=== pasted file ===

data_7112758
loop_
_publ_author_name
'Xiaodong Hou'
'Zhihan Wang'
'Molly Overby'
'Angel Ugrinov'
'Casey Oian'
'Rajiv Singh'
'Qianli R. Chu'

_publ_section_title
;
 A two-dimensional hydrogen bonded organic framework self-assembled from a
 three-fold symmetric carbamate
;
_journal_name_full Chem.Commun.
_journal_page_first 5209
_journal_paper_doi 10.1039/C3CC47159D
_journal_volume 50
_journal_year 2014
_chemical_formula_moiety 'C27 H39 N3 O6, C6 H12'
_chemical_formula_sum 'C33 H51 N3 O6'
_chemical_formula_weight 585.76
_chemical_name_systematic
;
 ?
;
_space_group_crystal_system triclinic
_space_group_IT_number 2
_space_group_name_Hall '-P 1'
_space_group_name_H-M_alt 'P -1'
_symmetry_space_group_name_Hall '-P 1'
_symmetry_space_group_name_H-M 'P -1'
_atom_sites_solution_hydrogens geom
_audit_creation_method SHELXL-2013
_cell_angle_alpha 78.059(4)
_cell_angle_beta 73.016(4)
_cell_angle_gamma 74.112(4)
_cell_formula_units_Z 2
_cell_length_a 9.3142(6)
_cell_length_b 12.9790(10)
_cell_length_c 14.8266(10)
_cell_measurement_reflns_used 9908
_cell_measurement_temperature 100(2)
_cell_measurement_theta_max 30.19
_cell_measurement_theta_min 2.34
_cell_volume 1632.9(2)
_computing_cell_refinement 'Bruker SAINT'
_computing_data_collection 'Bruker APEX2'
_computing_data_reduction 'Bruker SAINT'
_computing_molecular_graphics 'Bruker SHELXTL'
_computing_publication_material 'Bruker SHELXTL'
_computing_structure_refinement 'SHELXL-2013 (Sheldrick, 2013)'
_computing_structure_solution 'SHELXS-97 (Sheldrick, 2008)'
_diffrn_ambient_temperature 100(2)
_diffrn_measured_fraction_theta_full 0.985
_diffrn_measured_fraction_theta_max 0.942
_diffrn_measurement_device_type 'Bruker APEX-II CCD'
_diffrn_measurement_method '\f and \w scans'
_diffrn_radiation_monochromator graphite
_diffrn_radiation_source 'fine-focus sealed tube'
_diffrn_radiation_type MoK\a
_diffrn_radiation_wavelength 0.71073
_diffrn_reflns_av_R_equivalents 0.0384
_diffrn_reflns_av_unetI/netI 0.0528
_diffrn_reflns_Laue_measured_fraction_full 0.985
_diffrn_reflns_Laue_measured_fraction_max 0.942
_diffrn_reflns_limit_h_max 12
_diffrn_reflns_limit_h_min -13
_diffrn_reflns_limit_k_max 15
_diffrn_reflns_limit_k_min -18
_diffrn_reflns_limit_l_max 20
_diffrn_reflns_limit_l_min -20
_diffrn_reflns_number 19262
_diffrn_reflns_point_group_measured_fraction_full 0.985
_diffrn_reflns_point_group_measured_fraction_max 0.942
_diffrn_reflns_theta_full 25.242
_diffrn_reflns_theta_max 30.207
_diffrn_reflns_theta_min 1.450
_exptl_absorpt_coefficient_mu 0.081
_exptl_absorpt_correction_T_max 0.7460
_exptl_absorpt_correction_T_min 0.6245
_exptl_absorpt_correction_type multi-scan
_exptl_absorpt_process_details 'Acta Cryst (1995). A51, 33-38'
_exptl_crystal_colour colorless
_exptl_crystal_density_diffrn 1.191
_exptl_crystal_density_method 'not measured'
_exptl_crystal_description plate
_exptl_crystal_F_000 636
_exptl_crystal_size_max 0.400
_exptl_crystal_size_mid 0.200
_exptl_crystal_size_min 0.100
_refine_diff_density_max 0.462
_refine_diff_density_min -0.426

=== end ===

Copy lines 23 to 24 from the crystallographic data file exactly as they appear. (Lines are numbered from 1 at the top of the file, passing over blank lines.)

_chemical_formula_weight 585.76
_chemical_name_systematic